Our Opinion: A cause for hope
The news isn't all bad.
On Monday, the first doses of the Pfizer coronavirus vaccine arrived. Some of Oregon's healthcare workers have already received their first shots. More will follow in the coming weeks. With a second "booster" dose, the vaccinated should have strong protection from the virus.
We're not sure whether to say "finally" or "so soon?"
Vaccines aren't typically developed this quickly. It's a development process that usually takes at least a few years. (For some infectious diseases, like HIV/AIDS and malaria, we're still waiting for an effective vaccine.)
But hasn't this year felt interminable? Businesses have suffered, events and activities have been canceled or indefinitely postponed, and too many Oregonians have lost loved ones — well over 1,000 dead and counting — despite Oregon having among the most effective coronavirus responses in the country. For many of us, it's not uncommon anymore to spend days on end at home, only going outside to walk the dog, get the mail or perhaps go for a short jog.
It's sobering to think what the national mood would be like if the first vaccines had failed their trials, or other hurdles had sprung up to push the development timeline back. And while we've been critical of the federal response to the coronavirus pandemic — as well as our own state lawmakers' Hamlet act on critical issues like evictions and tax deferrals — we are gratified that Operation Warp Speed appears to have been a rousing success.
Read the Oregon Capital Bureau's story from Dec. 14, 2020, on the arrival of the COVID-19 vaccine to hospitals in Oregon.
We didn't tamp down the virus as effectively as we should have, there are still too many hospitals across the country that are at risk of being overrun, and there is still a vocal minority of people who seem to firmly believe that they shouldn't have to do their part during the worst public health crisis in a century. But we do have a vaccine in record time. We'll take it.
The actual deployment of the vaccine still poses a significant challenge.
Well over half of American adults will need to be vaccinated in order to achieve "herd immunity," and that will be important given that trials for this vaccine suggest up to one in 10 people who are inoculated may still be able to contract the virus if they are exposed. That's still a very high level of effectiveness — much higher than, say, the flu vaccine — but it underscores the importance of suppressing this virus completely. The virus also isn't yet cleared for minors, who have a much lower risk of complications but can still get sick. Herd immunity matters because everyone should be protected.
This vaccine also has a couple of logistical issues to factor in. For one, it needs to be kept in cold storage, which limits the number of sites that can safely store it. (Thankfully, a few days of refrigeration outside those freezing-cold conditions seems to be OK, meaning it can still be viably distributed.) For another, it requires a second dose weeks after the first one. Those receiving vaccines need to be sure to receive both doses to have the highest level of protection.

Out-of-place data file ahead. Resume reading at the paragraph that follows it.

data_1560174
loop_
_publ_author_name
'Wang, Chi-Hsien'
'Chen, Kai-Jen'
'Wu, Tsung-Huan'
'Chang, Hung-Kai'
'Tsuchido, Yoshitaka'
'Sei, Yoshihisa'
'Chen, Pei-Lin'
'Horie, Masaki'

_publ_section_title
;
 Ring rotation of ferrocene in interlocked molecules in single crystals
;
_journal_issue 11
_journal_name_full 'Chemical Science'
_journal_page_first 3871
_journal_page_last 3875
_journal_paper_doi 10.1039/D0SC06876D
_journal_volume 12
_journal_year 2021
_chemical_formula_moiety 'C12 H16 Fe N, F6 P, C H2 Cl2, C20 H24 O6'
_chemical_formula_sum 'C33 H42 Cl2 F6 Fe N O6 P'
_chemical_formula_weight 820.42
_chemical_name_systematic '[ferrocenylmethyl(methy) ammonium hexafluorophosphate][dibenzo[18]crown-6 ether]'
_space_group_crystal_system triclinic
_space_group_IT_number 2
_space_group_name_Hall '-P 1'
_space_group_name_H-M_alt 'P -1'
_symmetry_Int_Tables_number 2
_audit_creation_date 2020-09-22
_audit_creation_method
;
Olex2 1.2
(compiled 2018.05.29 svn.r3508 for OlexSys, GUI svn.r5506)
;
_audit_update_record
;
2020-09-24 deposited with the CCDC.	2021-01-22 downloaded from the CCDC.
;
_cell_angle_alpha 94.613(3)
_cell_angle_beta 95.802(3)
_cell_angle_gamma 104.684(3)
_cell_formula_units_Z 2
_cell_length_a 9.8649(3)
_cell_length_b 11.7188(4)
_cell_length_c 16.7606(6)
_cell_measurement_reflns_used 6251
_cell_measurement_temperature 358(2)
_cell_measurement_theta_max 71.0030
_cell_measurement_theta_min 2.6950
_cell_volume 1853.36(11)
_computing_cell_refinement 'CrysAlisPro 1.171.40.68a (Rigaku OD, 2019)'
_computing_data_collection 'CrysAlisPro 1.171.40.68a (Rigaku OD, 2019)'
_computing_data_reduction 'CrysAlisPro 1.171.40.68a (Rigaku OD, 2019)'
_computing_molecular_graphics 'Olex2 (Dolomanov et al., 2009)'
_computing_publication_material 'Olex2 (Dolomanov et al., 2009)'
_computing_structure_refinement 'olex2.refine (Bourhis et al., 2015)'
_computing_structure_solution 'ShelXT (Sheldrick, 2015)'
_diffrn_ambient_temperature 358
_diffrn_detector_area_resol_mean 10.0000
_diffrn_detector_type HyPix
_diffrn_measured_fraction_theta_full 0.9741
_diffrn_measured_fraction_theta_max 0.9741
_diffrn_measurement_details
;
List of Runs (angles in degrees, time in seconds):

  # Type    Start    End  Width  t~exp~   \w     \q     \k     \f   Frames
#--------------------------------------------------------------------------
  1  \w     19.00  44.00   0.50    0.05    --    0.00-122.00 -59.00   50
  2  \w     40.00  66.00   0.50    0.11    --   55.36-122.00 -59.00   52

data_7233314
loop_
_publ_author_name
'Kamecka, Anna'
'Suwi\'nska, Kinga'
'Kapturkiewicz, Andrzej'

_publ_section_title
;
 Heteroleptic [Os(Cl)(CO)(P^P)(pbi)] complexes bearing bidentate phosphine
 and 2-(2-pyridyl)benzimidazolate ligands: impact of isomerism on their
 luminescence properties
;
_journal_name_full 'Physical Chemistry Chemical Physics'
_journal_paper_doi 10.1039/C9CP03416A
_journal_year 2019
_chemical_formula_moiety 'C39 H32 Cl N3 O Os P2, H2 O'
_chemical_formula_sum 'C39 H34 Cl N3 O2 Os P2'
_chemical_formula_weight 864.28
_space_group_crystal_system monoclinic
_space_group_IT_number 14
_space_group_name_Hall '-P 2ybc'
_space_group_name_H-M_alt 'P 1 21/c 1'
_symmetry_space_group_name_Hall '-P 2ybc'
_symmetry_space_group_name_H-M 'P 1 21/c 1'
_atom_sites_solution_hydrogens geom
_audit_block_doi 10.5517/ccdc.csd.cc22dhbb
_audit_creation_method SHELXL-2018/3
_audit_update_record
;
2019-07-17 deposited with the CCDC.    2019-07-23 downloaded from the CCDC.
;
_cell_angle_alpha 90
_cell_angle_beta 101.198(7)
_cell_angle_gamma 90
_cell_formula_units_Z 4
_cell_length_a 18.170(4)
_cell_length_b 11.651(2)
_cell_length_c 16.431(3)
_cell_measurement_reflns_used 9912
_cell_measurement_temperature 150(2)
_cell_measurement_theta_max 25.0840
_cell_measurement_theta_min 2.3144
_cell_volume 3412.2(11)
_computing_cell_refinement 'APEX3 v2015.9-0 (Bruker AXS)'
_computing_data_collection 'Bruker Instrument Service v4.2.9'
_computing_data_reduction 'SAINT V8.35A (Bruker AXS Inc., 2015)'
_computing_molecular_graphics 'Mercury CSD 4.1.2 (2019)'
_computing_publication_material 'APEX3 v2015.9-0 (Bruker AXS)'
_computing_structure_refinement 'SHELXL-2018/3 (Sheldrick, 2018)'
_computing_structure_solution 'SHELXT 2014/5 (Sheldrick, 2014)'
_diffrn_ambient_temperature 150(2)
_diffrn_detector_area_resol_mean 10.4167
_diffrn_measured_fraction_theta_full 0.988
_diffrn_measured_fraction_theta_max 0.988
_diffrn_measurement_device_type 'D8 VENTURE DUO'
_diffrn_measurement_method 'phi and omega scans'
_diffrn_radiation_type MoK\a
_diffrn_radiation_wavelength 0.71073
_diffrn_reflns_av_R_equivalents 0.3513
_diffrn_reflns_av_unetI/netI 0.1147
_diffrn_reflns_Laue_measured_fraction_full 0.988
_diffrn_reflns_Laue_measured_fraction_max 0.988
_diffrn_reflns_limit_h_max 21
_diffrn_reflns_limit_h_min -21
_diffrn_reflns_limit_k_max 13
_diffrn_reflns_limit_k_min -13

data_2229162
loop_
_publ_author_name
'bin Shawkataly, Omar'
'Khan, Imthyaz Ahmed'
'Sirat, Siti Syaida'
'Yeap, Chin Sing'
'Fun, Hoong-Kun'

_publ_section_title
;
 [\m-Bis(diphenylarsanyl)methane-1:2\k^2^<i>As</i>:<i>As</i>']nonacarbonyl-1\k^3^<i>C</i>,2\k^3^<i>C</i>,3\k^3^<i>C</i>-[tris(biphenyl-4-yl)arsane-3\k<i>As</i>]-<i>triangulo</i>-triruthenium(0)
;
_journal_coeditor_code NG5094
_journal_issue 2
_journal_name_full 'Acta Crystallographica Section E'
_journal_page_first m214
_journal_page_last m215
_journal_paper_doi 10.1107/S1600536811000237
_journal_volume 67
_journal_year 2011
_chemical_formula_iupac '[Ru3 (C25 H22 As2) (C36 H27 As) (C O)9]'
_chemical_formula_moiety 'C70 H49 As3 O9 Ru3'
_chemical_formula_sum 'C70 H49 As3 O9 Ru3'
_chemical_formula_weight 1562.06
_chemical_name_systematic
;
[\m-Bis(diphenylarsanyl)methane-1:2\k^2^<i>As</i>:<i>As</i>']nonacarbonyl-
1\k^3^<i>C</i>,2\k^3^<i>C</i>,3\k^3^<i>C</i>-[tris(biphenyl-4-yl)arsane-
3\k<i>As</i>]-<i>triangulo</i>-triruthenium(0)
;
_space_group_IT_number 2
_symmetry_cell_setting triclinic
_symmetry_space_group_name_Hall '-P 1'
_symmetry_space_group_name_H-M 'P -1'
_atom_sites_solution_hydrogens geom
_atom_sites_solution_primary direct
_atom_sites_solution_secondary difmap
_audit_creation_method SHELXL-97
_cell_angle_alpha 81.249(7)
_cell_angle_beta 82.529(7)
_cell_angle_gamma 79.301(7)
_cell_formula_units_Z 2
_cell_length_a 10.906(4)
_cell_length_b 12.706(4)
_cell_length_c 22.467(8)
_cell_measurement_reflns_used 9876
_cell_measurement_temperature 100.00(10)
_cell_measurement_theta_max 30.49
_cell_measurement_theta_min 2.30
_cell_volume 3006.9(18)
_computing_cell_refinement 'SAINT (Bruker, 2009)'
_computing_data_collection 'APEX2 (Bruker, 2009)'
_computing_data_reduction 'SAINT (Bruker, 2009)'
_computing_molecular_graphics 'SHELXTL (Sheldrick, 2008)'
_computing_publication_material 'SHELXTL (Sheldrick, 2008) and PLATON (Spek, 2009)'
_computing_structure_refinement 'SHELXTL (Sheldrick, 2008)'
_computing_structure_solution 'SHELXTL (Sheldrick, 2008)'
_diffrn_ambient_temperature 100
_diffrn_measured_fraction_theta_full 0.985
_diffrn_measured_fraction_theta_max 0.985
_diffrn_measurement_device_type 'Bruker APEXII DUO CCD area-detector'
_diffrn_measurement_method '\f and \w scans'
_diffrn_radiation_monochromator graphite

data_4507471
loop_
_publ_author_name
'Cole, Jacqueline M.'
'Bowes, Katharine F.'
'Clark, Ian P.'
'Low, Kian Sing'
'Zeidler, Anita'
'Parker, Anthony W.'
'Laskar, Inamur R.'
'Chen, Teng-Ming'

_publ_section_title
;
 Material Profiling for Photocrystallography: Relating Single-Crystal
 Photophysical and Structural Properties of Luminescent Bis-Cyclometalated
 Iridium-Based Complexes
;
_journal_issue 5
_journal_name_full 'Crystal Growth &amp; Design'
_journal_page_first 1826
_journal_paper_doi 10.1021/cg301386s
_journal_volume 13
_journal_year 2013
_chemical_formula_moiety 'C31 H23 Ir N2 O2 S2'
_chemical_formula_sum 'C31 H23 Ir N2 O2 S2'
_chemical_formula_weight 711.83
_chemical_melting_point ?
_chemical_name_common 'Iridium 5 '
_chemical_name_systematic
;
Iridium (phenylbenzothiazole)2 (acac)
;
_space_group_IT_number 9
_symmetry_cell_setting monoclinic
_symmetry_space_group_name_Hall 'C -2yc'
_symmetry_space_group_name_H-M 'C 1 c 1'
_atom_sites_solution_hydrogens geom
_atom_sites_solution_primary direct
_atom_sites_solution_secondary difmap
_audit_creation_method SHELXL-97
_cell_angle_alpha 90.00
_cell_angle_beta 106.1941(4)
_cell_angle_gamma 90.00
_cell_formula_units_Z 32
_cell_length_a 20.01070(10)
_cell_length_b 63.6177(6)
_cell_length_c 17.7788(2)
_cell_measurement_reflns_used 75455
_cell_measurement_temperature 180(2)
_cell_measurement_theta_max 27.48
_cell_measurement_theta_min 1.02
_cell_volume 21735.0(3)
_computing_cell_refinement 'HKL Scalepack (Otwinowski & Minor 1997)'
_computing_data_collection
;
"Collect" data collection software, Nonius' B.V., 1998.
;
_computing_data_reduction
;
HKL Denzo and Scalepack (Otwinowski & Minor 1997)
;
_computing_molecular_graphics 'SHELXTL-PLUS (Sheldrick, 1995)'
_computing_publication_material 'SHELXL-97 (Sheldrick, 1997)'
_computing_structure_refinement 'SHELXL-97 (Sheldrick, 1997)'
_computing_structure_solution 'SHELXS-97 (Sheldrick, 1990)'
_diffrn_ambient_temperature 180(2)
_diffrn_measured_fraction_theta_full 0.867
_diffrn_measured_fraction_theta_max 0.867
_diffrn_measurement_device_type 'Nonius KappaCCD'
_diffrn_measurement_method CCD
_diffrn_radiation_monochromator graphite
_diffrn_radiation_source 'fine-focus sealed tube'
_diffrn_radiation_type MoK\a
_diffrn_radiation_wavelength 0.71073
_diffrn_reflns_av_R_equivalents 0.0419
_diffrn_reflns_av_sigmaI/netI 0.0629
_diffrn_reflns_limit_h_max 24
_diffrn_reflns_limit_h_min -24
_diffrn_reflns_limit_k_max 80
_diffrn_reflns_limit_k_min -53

And remember, there's not yet enough vaccine to go around. Frontline healthcare workers are being prioritized, along with the medically vulnerable. Dr. Anthony Fauci, who has been a leader of the federal coronavirus response — and is expected to remain at the helm after President-elect Joe Biden takes office next month — said this week that Americans without preexisting conditions will likely receive their first shots in late March or early April.
So, while the arrival of the vaccine is great news, and the end is now clearly in sight, we have a ways to go yet. This isn't time to get complacent. Do your part now, so that you and as many others as possible have the opportunity to get that vaccine this coming spring and end this pandemic.
And to those who are getting the vaccine now: Congratulations and thank you. We owe so much to the healthcare workers — doctors, nurses, nurse practitioners, nursing assistants, paramedics, orderlies, pharmacists, pharmacy technicians and more — who have worked tirelessly to provide Oregonians with vital care, at times under extreme duress, and always in an environment with an elevated level of risk. There is no question they deserve to be first in line for the vaccine, especially since hundreds of healthcare workers across the country have lost their lives in the battle against COVID-19. The safety of these workers is crucial to the safety of all of us.
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